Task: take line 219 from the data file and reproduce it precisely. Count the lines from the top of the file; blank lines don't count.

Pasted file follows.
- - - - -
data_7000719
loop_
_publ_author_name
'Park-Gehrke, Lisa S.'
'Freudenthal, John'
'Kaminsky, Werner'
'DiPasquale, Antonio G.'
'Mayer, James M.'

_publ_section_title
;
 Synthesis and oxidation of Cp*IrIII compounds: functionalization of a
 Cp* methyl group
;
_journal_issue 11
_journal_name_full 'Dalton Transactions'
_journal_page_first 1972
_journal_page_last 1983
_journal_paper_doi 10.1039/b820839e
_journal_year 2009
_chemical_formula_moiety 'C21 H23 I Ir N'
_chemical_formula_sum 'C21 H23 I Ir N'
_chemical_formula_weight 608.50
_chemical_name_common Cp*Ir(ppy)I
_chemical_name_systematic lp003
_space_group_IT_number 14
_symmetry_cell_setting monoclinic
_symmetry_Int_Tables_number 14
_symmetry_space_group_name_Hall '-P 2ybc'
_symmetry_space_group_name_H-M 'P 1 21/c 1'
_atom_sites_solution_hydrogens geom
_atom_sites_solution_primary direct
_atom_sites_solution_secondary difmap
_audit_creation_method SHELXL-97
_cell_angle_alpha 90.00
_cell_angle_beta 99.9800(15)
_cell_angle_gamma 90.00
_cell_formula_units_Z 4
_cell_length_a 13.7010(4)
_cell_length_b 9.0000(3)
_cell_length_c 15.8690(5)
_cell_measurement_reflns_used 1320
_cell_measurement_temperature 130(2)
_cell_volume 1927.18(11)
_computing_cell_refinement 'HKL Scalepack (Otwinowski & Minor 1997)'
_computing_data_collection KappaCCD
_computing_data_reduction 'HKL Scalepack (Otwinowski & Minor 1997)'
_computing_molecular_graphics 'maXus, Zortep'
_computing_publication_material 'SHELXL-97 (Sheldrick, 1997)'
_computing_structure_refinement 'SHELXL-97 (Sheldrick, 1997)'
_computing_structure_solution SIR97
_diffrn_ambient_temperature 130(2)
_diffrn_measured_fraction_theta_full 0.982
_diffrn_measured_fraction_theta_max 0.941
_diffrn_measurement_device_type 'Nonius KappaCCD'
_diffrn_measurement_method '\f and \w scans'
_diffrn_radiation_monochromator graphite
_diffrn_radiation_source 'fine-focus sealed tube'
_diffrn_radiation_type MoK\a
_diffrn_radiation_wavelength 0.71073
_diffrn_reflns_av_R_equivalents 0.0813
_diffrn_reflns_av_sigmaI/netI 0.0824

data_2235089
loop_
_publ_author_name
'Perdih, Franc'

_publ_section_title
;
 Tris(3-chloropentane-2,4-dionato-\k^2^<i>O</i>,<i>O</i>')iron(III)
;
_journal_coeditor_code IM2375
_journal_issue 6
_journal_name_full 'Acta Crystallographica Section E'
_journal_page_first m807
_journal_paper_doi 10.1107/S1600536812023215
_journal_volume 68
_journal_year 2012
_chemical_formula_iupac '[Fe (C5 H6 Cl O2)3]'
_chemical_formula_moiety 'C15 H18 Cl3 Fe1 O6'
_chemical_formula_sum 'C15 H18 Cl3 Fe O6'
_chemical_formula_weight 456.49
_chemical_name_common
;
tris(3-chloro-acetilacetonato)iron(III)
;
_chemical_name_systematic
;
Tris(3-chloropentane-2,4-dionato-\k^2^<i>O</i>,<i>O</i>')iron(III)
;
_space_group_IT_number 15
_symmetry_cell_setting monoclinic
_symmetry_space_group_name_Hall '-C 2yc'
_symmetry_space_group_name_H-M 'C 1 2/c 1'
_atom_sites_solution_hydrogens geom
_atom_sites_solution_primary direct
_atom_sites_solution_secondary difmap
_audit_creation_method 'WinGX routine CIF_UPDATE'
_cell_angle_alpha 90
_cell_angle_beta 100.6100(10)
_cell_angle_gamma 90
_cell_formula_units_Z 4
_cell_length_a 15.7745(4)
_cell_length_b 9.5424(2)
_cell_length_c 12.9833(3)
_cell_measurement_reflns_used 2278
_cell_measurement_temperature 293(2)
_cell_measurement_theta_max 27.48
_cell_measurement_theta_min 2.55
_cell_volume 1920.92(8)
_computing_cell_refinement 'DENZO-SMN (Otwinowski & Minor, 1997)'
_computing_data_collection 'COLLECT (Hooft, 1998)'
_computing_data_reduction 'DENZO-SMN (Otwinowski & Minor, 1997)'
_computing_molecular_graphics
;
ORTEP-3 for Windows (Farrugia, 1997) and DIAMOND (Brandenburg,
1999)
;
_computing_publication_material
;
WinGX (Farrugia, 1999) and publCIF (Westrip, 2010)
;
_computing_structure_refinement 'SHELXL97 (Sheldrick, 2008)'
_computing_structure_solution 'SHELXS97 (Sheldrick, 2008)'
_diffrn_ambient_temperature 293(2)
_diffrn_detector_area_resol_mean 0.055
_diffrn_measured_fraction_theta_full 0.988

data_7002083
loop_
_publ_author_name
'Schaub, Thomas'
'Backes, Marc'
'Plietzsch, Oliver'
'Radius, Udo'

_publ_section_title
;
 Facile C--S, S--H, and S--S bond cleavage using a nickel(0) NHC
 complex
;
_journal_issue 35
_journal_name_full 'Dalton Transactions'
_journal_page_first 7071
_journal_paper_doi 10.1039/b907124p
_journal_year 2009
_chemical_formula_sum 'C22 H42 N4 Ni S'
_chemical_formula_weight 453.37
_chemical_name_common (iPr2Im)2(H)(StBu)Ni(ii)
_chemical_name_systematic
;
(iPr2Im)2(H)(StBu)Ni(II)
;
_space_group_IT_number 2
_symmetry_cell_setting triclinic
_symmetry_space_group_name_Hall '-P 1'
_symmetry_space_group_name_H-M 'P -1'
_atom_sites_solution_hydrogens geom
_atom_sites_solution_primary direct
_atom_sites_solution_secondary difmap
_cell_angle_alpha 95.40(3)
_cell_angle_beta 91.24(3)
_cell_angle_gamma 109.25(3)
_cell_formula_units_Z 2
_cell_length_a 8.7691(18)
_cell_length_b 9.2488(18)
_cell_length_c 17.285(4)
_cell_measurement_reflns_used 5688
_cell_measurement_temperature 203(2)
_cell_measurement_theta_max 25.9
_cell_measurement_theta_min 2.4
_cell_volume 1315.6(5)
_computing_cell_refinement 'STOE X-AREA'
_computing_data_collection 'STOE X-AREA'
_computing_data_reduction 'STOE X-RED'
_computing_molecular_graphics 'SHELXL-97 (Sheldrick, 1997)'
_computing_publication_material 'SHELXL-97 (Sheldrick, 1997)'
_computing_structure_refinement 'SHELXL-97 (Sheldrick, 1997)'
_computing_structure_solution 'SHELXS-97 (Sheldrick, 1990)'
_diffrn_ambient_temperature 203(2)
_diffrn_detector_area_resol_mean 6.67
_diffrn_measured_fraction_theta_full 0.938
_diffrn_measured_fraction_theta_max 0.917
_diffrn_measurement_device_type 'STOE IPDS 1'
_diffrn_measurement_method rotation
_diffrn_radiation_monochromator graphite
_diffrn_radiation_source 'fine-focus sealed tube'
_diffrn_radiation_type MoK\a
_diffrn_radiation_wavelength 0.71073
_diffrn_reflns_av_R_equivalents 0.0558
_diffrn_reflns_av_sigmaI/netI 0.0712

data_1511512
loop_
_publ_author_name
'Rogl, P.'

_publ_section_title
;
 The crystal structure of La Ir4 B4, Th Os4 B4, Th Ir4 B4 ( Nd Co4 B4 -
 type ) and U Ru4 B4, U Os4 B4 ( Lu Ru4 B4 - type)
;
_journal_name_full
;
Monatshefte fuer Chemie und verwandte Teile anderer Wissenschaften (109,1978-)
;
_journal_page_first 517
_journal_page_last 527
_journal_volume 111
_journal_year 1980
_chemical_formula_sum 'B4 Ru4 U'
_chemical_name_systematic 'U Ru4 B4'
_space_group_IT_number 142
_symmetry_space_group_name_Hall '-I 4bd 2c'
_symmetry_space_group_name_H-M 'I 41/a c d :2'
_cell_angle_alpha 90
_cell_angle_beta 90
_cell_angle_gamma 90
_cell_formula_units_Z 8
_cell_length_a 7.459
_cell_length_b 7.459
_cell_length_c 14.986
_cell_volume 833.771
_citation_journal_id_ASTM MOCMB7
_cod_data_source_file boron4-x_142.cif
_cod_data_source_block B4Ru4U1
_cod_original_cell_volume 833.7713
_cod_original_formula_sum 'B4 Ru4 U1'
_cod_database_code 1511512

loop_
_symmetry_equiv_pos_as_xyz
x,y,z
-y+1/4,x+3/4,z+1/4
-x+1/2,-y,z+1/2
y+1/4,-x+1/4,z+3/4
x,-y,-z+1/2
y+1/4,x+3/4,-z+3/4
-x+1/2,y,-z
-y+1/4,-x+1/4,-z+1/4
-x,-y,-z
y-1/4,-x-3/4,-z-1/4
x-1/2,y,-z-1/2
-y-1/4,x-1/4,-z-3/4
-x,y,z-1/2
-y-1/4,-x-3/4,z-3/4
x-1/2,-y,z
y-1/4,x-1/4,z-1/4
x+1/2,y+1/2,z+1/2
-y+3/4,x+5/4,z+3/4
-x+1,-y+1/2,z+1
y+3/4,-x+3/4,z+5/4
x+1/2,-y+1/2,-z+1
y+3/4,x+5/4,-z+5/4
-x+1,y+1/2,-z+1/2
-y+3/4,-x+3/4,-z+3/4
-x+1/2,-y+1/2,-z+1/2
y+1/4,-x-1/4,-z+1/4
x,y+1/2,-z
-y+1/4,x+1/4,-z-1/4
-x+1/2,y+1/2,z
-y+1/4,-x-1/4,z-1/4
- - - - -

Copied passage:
_cod_data_source_file boron4-x_142.cif